7. Diversity and Inclusion Initiatives: A diverse and inclusive workforce fosters creativity and innovation, both crucial for business growth and success in a global marketplace.

  8. Transparent Communication: Clear and transparent communication builds trust among employees, leading to a more engaged workforce and better execution of business strategies.

  9. Community Engagement: Engaging with the community and involving employees in these efforts enhances the company's reputation and employee pride while contributing to business sustainability.

  10. Data-Informed Employee Insights: Using data to gain insights into employee needs and satisfaction can help make informed decisions that benefit both the employees and the business regarding retention, engagement, and performance.

How To: The Skills to Create Business-Oriented, People-First HR Practices

Creating business-oriented, people-first HR practices requires a unique set of skills that blend the acumen of a savvy business leader with the empathy and understanding of a people-focused manager.

No other function has a greater vantage point for this blend to be effective than HR. The dual capability of business savvy with empathy toward people is essential for HR leaders who aim to drive organizational success while ensuring employee well-being and engagement. It is about striking a balance where business goals are achieved not at the expense of the workforce but through its empowerment and development.

To effectively integrate business objectives with a people-first approach, HR professionals must be adept in areas that transcend traditional HR functions. These skills involve strategic thinking, an understanding of broader business operations, emotional intelligence, and the ability to leverage technology for human resource management.

Essential Skills for Crafting People-First, Business-Driven HR Practices

Here is a list of 10 crucial skills needed to create and implement business-oriented, people-first HR practices:

  1. Strategic Thinking: Ability to align HR strategies with business objectives, foresee future workforce needs, and plan accordingly.

  2. Emotional Intelligence: Understanding and managing one's own emotions and recognizing and influencing the emotions of others, which are crucial in managing a diverse and dynamic workforce.

  3. Effective Communication: Skills in both conveying messages clearly and listening actively to understand the needs and concerns of employees.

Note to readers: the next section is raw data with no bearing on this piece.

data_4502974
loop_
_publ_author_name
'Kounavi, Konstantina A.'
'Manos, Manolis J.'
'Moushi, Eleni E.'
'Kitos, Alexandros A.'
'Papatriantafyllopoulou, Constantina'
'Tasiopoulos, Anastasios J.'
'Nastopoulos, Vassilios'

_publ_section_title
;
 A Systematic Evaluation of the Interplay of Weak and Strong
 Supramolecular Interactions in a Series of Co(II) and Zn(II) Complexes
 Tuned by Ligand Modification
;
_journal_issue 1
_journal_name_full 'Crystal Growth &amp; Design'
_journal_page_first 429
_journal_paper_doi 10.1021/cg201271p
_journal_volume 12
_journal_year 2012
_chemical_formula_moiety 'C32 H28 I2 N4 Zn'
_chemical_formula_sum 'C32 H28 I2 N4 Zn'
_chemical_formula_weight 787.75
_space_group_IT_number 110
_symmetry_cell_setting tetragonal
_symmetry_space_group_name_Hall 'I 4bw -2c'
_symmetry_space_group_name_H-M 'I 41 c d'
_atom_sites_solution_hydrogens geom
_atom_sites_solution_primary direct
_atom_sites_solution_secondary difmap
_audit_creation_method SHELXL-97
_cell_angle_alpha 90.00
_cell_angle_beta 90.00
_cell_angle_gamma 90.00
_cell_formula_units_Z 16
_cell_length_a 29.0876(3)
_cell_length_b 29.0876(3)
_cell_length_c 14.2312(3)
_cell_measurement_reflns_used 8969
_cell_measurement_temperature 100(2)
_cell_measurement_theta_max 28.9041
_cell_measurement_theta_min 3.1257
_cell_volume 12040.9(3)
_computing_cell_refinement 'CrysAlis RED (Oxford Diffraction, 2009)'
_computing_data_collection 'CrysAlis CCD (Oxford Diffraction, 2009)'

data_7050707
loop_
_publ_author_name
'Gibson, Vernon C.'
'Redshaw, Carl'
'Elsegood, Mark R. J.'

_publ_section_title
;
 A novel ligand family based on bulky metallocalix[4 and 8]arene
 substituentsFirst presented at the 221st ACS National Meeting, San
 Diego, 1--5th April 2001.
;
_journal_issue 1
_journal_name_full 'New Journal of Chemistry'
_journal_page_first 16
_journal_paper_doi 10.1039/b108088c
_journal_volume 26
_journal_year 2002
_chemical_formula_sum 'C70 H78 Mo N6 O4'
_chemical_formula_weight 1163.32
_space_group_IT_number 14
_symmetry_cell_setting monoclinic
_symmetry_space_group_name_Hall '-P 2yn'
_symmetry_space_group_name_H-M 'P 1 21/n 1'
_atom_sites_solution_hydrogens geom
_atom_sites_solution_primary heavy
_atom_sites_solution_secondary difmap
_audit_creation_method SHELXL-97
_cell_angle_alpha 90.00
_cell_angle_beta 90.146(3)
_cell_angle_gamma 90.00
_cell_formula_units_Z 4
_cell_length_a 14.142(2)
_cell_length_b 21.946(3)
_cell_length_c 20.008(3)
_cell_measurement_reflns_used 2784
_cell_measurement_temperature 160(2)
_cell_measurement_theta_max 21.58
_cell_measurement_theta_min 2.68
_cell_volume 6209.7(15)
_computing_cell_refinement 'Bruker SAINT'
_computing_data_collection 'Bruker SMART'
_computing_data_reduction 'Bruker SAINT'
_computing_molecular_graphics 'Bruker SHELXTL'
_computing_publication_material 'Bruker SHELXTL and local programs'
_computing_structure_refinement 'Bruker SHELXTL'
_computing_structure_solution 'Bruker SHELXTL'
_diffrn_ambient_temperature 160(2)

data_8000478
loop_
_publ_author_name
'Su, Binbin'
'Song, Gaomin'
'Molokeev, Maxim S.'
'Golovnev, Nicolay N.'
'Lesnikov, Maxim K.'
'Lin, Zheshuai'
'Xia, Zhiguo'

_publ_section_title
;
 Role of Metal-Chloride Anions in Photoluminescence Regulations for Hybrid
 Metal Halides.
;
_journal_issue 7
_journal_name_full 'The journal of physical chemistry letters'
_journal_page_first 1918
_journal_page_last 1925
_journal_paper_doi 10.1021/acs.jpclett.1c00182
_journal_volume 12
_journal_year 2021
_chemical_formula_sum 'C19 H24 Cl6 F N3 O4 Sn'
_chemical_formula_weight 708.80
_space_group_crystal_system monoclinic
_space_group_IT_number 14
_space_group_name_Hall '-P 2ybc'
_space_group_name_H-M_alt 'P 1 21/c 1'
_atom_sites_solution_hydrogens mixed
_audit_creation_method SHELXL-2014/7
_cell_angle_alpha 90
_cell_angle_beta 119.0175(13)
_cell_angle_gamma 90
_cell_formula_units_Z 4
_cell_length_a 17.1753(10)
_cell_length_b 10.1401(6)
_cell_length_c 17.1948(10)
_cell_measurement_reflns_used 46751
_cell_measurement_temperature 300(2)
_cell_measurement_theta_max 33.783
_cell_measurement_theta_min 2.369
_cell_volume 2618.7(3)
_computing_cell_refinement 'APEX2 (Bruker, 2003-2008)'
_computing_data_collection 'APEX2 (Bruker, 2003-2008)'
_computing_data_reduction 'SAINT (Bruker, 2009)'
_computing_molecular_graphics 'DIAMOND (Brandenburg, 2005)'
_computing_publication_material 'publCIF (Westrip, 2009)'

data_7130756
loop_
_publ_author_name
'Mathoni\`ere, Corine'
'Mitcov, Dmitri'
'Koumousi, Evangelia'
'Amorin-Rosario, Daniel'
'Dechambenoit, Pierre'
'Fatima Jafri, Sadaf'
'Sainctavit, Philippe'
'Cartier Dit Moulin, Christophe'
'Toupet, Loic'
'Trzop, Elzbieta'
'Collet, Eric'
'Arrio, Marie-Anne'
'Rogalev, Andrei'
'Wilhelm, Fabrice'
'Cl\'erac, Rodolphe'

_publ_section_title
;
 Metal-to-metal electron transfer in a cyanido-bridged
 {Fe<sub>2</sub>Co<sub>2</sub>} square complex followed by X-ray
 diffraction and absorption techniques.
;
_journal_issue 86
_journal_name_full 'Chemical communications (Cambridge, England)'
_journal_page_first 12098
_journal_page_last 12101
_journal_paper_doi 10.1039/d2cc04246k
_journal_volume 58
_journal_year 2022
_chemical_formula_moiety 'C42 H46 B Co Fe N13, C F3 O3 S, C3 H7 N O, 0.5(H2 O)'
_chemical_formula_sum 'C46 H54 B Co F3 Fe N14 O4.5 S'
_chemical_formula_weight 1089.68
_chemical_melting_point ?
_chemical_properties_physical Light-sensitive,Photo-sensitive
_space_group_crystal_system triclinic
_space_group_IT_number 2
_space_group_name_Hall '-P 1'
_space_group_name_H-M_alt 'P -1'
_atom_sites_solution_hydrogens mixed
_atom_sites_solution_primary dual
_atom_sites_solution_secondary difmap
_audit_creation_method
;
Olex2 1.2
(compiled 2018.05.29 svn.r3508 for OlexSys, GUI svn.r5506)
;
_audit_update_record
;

4. Data Analytics: Proficiency in using data to derive insights about workforce trends, employee satisfaction, and other key HR metrics.

  5. Change Management: Ability to lead and manage change effectively, especially in today's fast-paced business environment.

  6. Problem Solving: Creative and critical thinking skills to navigate complex HR challenges and align solutions with business goals.

  7. Empathy and Compassion: Understanding and genuinely caring about employee well-being and creating a supportive work environment.

  8. Leadership and Influence: The ability to inspire and motivate teams and influence decision-making processes at all levels of the organization.

  9. Conflict Resolution: Skills to manage and resolve conflicts in a way that respects all parties and aligns with the company's values and goals.

  10. Technology Savvy: Keeping abreast with the latest HR technologies and leveraging them to enhance HR functions, such as recruitment, training, and performance management.

HR leaders equipped with these skills are better positioned to create and implement HR practices that are both business-oriented and people-first. They can effectively navigate the complexities of modern business environments, drive organizational success, and foster a workplace culture that values and develops human capital.

The Challenges and Solutions

Balancing business-oriented and people-focused strategies is rife with challenges. HR leaders often grapple with limited resources, changing workforce dynamics, and aligning diverse employee needs with business objectives. One significant challenge is the rapid pace of technological change and how it impacts workforce dynamics.

To address these challenges, HR leaders need to be innovative and adaptable. Solutions may include investing in technology that automates routine HR tasks, freeing up for more strategic initiatives. Emphasizing continuous learning and development helps manage the skills gap arising from technological advancements. Moreover, fostering open communication and feedback mechanisms can align employees’ expectations with business goals.

However, the biggest obstacle will always be having senior leadership buy-in, support, and championing of bringing together people and business success. HR must show that this is possible and that there is more value at that intersection than anything else.


The modern HR leader stands at the intersection of business strategy and employee wellbeing.

The role of the business-oriented, people-first HR leader is crucial in steering organizations toward success in a sustainable and people-oriented manner. By mastering the balance of being business savvy and empathetic to employee needs, HR leaders contribute to the bottom line and build a workforce that is engaged, committed, and aligned with the organization's goals.

The future of business leadership is undeniably human-centric, and at its helm are the HR leaders who understand the value of a business-oriented, people-first approach. That's why it matters a lot, for your own future and the future of the people and the organization you serve, that you invest in anything that helps you deliver value at the intersection of people and business success.